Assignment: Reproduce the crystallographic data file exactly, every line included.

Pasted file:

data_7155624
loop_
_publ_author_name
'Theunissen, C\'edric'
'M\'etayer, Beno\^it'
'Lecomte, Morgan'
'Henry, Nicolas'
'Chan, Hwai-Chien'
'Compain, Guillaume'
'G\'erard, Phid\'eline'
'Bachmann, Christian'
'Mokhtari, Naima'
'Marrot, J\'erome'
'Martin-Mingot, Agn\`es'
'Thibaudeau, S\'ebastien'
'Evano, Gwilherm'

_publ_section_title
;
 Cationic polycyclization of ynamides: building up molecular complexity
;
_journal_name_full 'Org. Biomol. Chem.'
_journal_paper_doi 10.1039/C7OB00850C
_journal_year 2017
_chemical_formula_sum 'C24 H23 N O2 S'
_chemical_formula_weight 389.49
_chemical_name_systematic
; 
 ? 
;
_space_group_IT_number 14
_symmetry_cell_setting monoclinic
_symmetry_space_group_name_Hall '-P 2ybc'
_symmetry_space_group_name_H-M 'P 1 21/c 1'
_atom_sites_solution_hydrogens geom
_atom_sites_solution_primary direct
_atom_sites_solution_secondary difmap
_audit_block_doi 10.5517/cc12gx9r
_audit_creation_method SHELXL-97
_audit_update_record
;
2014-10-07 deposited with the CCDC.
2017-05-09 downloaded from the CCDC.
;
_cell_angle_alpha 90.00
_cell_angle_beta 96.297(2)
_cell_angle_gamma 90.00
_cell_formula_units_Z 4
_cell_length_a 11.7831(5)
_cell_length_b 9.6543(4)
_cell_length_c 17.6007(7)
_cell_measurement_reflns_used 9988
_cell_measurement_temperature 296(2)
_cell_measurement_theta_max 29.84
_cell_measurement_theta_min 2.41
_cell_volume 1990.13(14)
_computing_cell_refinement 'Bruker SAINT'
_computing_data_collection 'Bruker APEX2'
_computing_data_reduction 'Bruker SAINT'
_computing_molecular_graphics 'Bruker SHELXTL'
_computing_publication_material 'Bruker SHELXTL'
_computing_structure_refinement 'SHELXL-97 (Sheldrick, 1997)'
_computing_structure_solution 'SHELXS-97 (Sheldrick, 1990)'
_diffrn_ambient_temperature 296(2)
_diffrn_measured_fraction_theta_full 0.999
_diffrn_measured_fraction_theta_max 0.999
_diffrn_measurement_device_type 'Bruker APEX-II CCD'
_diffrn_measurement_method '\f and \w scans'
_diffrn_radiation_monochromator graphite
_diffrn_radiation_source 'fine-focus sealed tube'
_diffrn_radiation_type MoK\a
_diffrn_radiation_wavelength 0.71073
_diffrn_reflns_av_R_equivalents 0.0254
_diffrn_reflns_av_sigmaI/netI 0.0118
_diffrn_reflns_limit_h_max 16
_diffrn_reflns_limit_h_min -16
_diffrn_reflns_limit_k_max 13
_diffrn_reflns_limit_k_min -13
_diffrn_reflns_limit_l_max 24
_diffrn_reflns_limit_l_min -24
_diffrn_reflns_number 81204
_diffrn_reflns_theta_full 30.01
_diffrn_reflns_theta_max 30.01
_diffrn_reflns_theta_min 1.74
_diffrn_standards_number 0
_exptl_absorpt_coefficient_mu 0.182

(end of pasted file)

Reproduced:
data_7155624
loop_
_publ_author_name
'Theunissen, C\'edric'
'M\'etayer, Beno\^it'
'Lecomte, Morgan'
'Henry, Nicolas'
'Chan, Hwai-Chien'
'Compain, Guillaume'
'G\'erard, Phid\'eline'
'Bachmann, Christian'
'Mokhtari, Naima'
'Marrot, J\'erome'
'Martin-Mingot, Agn\`es'
'Thibaudeau, S\'ebastien'
'Evano, Gwilherm'

_publ_section_title
;
 Cationic polycyclization of ynamides: building up molecular complexity
;
_journal_name_full 'Org. Biomol. Chem.'
_journal_paper_doi 10.1039/C7OB00850C
_journal_year 2017
_chemical_formula_sum 'C24 H23 N O2 S'
_chemical_formula_weight 389.49
_chemical_name_systematic
; 
 ? 
;
_space_group_IT_number 14
_symmetry_cell_setting monoclinic
_symmetry_space_group_name_Hall '-P 2ybc'
_symmetry_space_group_name_H-M 'P 1 21/c 1'
_atom_sites_solution_hydrogens geom
_atom_sites_solution_primary direct
_atom_sites_solution_secondary difmap
_audit_block_doi 10.5517/cc12gx9r
_audit_creation_method SHELXL-97
_audit_update_record
;
2014-10-07 deposited with the CCDC.
2017-05-09 downloaded from the CCDC.
;
_cell_angle_alpha 90.00
_cell_angle_beta 96.297(2)
_cell_angle_gamma 90.00
_cell_formula_units_Z 4
_cell_length_a 11.7831(5)
_cell_length_b 9.6543(4)
_cell_length_c 17.6007(7)
_cell_measurement_reflns_used 9988
_cell_measurement_temperature 296(2)
_cell_measurement_theta_max 29.84
_cell_measurement_theta_min 2.41
_cell_volume 1990.13(14)
_computing_cell_refinement 'Bruker SAINT'
_computing_data_collection 'Bruker APEX2'
_computing_data_reduction 'Bruker SAINT'
_computing_molecular_graphics 'Bruker SHELXTL'
_computing_publication_material 'Bruker SHELXTL'
_computing_structure_refinement 'SHELXL-97 (Sheldrick, 1997)'
_computing_structure_solution 'SHELXS-97 (Sheldrick, 1990)'
_diffrn_ambient_temperature 296(2)
_diffrn_measured_fraction_theta_full 0.999
_diffrn_measured_fraction_theta_max 0.999
_diffrn_measurement_device_type 'Bruker APEX-II CCD'
_diffrn_measurement_method '\f and \w scans'
_diffrn_radiation_monochromator graphite
_diffrn_radiation_source 'fine-focus sealed tube'
_diffrn_radiation_type MoK\a
_diffrn_radiation_wavelength 0.71073
_diffrn_reflns_av_R_equivalents 0.0254
_diffrn_reflns_av_sigmaI/netI 0.0118
_diffrn_reflns_limit_h_max 16
_diffrn_reflns_limit_h_min -16
_diffrn_reflns_limit_k_max 13
_diffrn_reflns_limit_k_min -13
_diffrn_reflns_limit_l_max 24
_diffrn_reflns_limit_l_min -24
_diffrn_reflns_number 81204
_diffrn_reflns_theta_full 30.01
_diffrn_reflns_theta_max 30.01
_diffrn_reflns_theta_min 1.74
_diffrn_standards_number 0
_exptl_absorpt_coefficient_mu 0.182